The Crossroads spirit was with me on Sunday. At 6 a.m., I headed down to the starting line of Washington D.C.’s Marine Corps Marathon decked out in my Crossroads Farmers Market shirt and fortified by a well-wishing card from the market’s director. (For anyone interested, my tummy was fortified by some organic coffee and a PB & J on sprouted grain bread–what I’ve found to be an excellent pre-race snack).
I went into this knowing that the campaign to rejuvenate the Crossroads’ Fresh Checks program for low-income shoppers through writing articles about it and running 10 kilometers (6.2 miles) had not actually reached its goal. My attempt at a charitable and world-healing act–an act of tikkun olam–had raised awareness and monetarily netted just shy of $700 ($698 to be exact) in donations. My goal was $1,000, but I was pretty sure I had reached my limit. The market managers had sent the ask to their supporters and shoppers, too, so together we had tried the best we could.
This seemed okay, just as I figured it was okay that I had never run more than 8 miles—never hit a milestone like 10 miles or a half marathon like many of my active pals had. I divided my athletic pursuits among a few sports, and wasn’t particularly good at or passionate about any of them.
When the race got underway, I started running with my friend Ellen as she began her first full marathon, and before I knew it, my original target distance had flowed under our feet. I don’t know if it was the rock music pumped in along the route, the water stations with their cheerful volunteers, or a fan club that shouted encouragement and ran with me and Ellen for portions of the course, but I just kept going.
How far did I go? I passed 8 miles, hit 9 and 10 and 12, and continued all the way to the halfway point of the marathon at 13.1 miles. This was 5 miles farther than I’d ever run before and 7 miles beyond my goal. Later, I joined Ellen again and ran the last 3 miles with her.
We crossed the finish line together—me clocking a total of 16 miles that day, and Ellen completing 26.2 miles. We celebrated with hugs, high-fives, and hydration. We also ate the most delicious pizza I’ve ever experienced.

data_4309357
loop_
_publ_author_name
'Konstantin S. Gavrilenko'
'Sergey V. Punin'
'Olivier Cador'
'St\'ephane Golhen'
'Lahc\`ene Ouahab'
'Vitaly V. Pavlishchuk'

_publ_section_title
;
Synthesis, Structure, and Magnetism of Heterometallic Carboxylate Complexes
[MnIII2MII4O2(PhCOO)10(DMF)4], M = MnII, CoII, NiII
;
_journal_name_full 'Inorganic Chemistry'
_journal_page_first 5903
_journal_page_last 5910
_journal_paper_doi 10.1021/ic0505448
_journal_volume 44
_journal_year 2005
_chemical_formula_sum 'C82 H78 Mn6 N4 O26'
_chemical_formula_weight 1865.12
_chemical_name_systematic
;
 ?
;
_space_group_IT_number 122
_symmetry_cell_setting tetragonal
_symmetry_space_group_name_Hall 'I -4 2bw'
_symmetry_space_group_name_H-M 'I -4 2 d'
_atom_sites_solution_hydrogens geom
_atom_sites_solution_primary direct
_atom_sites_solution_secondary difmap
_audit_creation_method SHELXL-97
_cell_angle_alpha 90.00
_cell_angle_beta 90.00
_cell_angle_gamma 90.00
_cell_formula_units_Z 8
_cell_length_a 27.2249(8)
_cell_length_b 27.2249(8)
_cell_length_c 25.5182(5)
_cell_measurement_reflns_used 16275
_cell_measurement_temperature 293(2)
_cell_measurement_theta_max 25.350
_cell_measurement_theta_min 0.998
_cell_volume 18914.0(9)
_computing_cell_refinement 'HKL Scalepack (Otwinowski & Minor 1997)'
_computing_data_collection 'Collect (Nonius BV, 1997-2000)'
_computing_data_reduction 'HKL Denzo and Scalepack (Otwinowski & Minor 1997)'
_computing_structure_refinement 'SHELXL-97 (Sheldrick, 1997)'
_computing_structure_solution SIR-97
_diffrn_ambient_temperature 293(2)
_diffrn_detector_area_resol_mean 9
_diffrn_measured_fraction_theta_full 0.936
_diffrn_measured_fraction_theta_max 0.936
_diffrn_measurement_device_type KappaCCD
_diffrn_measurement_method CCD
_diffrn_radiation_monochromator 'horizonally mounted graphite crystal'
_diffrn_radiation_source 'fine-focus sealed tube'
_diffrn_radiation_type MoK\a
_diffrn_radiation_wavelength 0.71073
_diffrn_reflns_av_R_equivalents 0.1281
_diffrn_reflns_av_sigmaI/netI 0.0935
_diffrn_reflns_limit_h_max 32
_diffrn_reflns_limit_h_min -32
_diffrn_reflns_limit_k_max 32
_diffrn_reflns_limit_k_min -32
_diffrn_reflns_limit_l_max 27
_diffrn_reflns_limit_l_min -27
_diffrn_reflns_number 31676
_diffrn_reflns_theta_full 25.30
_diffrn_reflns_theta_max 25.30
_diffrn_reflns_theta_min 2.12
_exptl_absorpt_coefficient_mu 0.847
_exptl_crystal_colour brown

I’m not sure if I’ll turn into a long-distance runner any time soon, but I have been inspired to continue to raise funds for Fresh Checks until the final market on October 28.
From this day, I think I’ve learned a lesson: The confluence of community support and good food can really work wonders, whether it be the wonders of running farther than you ever have in your life or putting healthy food on low-income families’ tables.
Read more about the successful but imperiled Fresh Checks program in The Washington Post and in my farmers market column. To give online, go to the Crossroads website and click on “Donate”.
Photo: Ellen, the marathoner (left), and the author after the marathon.
Rhea!! that is so amazing! this is so inspiring! congratulations on the wonderful accomplishment!
Rhea — what a great story! I’m so proud of you!! I made another donation in your honor! P
Thanks so much! I so appreciate your support! And wow!
Retweeted and sent a small donation. Sorry it couldn’t be more, but we are tapped out from all the Dempsey Challenge fundraising, donating, traveling and hotel for the ride (we drove from Buffalo to Maine for it).
As of this morning, Rhea is up to $812 towards her $1,000 fundraising goal for Crossroads Market Fresh Checks!! This will be used at TOMORROW’S last market of the season. That’s a lot of fresh fruits and veggies going home with low-income folks!
Help her reach her goal!! ! $16 donation seems pretty appropriate, don’t you think?
Congrats, Rhea, for everything you are doing.
Way to go!!! You’re an inspiration!
Way to go, Rhea! I just donated to the market.
Thank you to everyone! The last market of the season was so popular it sold out. The market had more than enough in Fresh Checks.
Rhea! I already knew the story, but it was a nice, re-inspiring experience to read the rendition here. I especially like the lesson you report learning from it all: “The confluence of community support and good food can really work wonders . . .”